13 Alternative Plush Toys for Your Easter Basket

It's semi-traditional to include a plush toy in someone's Easter basket; a good idea to take up space that would otherwise be filled with empty calories. For young children, the toy is normally a bunny rabbit or a baby chick or lamb. But for older children and adults, you might consider an Easter gift that's more personal, more attuned to their interests, even if it would scare someone else. Those plush toys are available all over the internet, if you know where to look.

1. Honey Badger

Honey Badger don't care, and if you don't, either, you might be interested in a Honey Badger Talking Plush from ThinkGeek. This one is R-rated, with six phrases from the viral video that children should not hear.

If you prefer a honey badger that doesn't speak, check out the child-friendly version from Wild Republic. It comes without the bared teeth. And if your memes go further back, you can still get a Weebl's Badger Badger.  

2. Pusheen

Pusheen is the delightful cat from the webcomic Pusheen. Pusheen is now available in plush in three sizes: 7 inch, 12 inch, and the big 20 inch cat!

3. Shironeko

Shiro, or Shironeko, is the Japanese cat also known as "Basket Cat" in English. He is content to sit still anywhere and have anything balanced upon him -including other cats! There is now a plush version of Shiro, for sale at 13,440 yen which is about $160 US. You can order, but don't count on shipping from Japan in time for Easter.

Can you tell which is the real cat and which is the plush?

4. Grumpy Cat

Folks love the latest internet cat superstar Grumpy Cat, and Etsy has a ton of plush versions. The cat shown is from the Etsy store MyDreamHorses, based in Latvia.  

5. Breaking Bad

How nice would it be to snuggle up with Walt and Jesse, your favorite drug manufacturers? Sadly, these Breaking Bad products will not be available until June, but you can pre-order now.

6. Walking Dead

However, you can get some zombies and zombie-killers -oops, I meant walkers and walker-killers, from the TV series The Walking Dead. The only characters in the set are Rick and Michonne, plus two walkers and a couple of headstones, each sold separately.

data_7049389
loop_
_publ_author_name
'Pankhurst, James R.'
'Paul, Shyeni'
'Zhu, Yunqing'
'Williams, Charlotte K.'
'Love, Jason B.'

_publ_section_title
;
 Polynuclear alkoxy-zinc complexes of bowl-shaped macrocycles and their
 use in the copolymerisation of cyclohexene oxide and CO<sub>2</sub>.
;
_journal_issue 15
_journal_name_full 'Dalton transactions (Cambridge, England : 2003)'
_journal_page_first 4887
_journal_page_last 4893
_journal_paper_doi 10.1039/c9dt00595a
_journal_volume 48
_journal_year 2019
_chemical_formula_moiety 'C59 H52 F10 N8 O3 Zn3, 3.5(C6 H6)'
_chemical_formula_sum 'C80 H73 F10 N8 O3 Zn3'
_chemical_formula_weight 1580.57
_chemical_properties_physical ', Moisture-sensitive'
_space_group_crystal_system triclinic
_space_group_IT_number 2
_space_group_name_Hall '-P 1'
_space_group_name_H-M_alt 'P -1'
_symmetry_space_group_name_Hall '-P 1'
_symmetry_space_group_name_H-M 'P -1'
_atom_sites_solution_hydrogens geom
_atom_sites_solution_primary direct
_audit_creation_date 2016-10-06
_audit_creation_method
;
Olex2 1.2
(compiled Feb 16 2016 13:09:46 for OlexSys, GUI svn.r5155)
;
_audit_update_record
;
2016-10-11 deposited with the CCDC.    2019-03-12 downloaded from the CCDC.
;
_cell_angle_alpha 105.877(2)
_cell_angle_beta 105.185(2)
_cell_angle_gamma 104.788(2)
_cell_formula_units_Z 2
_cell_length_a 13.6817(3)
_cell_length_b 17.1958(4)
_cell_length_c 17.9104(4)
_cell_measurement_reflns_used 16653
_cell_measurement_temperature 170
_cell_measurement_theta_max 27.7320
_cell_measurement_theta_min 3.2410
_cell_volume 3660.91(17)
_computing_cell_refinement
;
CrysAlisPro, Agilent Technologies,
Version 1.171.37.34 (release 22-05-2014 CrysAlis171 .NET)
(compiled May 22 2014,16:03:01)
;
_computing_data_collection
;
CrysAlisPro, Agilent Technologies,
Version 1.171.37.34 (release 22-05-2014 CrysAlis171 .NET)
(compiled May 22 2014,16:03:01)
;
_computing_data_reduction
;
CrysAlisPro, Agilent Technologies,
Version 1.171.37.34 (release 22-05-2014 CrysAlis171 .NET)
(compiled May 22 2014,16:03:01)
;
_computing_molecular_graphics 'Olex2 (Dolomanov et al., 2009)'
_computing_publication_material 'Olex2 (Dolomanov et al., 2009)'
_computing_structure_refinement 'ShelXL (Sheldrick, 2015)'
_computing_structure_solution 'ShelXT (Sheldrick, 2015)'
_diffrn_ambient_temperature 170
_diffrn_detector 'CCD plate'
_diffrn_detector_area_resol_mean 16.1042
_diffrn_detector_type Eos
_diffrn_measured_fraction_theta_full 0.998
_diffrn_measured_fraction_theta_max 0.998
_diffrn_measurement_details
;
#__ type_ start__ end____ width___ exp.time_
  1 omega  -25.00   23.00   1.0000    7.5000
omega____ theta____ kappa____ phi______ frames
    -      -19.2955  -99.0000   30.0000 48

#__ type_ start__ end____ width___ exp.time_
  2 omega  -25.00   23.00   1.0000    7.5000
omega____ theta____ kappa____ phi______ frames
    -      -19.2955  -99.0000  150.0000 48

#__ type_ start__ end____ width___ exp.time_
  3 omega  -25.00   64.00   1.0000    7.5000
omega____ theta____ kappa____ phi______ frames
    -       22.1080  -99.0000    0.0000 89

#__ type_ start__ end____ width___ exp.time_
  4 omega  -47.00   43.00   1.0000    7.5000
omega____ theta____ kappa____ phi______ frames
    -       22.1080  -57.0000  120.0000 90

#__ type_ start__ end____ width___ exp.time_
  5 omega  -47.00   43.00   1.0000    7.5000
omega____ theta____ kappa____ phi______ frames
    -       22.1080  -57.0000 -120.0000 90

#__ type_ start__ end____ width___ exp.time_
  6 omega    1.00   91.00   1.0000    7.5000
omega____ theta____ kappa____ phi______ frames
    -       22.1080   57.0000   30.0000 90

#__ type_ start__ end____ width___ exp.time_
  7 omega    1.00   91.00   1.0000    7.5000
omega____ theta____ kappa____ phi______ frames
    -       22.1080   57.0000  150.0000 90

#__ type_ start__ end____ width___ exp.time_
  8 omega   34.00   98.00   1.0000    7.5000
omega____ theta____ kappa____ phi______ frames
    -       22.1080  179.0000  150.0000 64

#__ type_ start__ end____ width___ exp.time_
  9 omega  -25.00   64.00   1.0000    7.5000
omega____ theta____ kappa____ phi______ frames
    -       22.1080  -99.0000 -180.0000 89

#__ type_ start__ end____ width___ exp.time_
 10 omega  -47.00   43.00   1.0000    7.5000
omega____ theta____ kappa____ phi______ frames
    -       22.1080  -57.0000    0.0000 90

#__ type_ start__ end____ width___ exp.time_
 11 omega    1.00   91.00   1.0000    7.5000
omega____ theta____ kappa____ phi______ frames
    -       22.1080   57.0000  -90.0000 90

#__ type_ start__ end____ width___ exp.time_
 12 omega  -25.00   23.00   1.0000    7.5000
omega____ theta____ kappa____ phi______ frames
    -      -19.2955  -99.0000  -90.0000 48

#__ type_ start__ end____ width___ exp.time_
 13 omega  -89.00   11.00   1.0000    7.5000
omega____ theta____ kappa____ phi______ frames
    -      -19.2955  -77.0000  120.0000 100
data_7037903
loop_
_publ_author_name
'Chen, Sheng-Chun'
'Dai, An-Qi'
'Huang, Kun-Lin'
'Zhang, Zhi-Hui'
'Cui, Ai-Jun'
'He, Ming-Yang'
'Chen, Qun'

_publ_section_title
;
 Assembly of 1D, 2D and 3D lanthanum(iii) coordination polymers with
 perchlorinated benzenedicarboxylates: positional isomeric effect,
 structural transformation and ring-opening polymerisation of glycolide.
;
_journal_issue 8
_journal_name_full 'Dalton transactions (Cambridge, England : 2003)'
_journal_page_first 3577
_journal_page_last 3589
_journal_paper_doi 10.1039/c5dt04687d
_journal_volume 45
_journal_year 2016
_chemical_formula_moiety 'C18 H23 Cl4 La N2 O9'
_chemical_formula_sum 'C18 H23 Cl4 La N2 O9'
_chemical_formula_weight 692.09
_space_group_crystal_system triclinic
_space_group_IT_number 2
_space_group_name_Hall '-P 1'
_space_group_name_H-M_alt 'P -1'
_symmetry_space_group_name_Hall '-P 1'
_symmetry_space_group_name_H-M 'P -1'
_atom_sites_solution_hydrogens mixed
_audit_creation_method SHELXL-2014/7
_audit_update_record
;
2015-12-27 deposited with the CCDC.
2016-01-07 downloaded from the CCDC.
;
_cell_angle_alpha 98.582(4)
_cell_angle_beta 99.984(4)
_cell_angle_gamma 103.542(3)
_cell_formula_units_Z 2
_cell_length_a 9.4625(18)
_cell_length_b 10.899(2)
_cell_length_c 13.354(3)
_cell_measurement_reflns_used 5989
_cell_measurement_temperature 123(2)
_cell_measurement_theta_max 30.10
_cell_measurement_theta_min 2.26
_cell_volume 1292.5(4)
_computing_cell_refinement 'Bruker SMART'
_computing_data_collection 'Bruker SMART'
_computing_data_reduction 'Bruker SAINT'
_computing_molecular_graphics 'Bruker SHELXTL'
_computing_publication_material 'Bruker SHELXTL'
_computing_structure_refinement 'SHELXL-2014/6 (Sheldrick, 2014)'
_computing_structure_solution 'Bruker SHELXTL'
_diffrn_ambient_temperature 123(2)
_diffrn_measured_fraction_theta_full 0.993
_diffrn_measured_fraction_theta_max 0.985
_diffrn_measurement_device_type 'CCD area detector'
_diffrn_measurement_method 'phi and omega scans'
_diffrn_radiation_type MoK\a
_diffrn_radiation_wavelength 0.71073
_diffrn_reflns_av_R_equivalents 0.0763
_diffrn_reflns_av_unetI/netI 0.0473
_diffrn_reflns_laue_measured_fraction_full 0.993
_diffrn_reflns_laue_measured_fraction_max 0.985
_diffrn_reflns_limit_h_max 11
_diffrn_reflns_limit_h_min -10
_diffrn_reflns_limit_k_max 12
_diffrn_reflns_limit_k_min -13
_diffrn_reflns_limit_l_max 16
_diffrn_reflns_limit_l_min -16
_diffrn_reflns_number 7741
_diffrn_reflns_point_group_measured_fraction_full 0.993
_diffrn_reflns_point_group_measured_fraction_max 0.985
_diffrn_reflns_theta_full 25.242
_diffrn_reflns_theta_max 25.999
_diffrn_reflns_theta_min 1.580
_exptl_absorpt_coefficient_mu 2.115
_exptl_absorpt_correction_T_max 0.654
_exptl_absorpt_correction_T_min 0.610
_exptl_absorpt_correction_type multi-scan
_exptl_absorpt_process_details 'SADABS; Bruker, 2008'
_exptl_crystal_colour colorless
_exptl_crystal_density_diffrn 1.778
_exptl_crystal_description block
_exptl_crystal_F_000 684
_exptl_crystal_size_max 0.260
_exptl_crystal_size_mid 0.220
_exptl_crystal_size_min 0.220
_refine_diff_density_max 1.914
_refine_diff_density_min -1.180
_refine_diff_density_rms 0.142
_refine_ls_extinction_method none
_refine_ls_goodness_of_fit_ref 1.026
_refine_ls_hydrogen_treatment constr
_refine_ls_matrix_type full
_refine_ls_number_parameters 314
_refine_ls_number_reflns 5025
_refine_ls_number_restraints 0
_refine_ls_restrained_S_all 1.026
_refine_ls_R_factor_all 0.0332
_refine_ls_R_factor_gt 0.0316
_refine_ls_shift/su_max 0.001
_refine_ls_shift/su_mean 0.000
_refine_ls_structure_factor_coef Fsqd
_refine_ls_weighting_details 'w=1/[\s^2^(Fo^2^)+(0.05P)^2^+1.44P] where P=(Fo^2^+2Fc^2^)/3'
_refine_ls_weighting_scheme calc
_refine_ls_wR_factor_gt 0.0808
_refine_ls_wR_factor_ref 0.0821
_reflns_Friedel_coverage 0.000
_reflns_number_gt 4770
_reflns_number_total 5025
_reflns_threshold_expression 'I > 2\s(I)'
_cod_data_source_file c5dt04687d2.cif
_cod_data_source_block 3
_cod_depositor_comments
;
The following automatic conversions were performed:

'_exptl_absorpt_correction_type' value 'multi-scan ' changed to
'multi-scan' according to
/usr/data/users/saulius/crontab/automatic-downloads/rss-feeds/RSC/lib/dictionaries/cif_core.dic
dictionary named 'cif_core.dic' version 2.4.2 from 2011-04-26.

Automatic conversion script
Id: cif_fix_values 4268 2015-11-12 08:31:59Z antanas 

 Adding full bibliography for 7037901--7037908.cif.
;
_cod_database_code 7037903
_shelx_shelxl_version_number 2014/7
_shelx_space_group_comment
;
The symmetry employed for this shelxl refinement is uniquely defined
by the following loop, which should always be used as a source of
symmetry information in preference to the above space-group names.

7. Big Bang Theory

For fans of The Big Bang Theory, here's a cuddly Leonard doll for your Easter basket. There's also a kitty plush doll from the TV series, and a Sheldon plush you can add to the collection when he's back in stock.  

8. Loki

Although Thor looked good in the movie, his evil brother Loki makes a fine plush doll, handcrafted by Alice Rose and available through Etsy. He comes without pants, which may be a bug or a feature.  

9. Frida Kahlo

Introduce a little culture into your Easter basket with a plush version of artist Frida Kahlo, eyebrow and all. She's handmade by Sarah at the Etsy shop PalookaHandmade.

10. Assassin's Creed Ezio

You can find plush versions of the most adorable video game characters like Mario, but less-than-cute characters have fans, too! For the Assassin's Creed fan, here's Ezio made in soft polar fleece and felt by Rainbow Flare and sold at the Etsy shop LotsOfLittleTrinkets.

11. Mass Effect Thane

From the same shop, here's the assassin character Thane from the game Mass Effect. Isn't he just adorable? 

12. Wil Wheaton

Can you imagine what it's like to have a plush doll for sale in your own likeness? It's as hard as imagining being an internet icon and former Star Trek cast member. The Li'l Wil Wheaton Plushie is just the thing to cuddle up with while you sleep.

13. PSY

When you have a music video with a billion views on YouTube, it's inevitable that your likeness will be enshrined in a squeezable soft doll. You can purchase PSY doing his "Gangnam Style" dance from Amazon.

For more plush toys you won't find in your local stores, see:
10 Bizarre but Cuddly Plush Toys
13 Plush Toys Grownups Will Love
10 Strange and Wonderful Plush Toys
12 Deliciously Different Plush Toys

Wolfgang via Flickr // CC BY-ND 2.0
8 Legendary Monsters of Christmas
Wolfgang via Flickr // CC BY-ND 2.0
Wolfgang via Flickr // CC BY-ND 2.0

The customs of the holiday season, which include St. Nicholas Day, New Years Day, and Epiphany, as well as Christmas, often incorporate earlier pagan traditions that have been appropriated and adapted for contemporary use. Customs that encourage little children to be good so as to deserve their Christmas gifts often come with a dark side: the punishment you'll receive from a monster or evil being of some sort if you aren't good! These nefarious characters vary from place to place, and they go by many different names and images.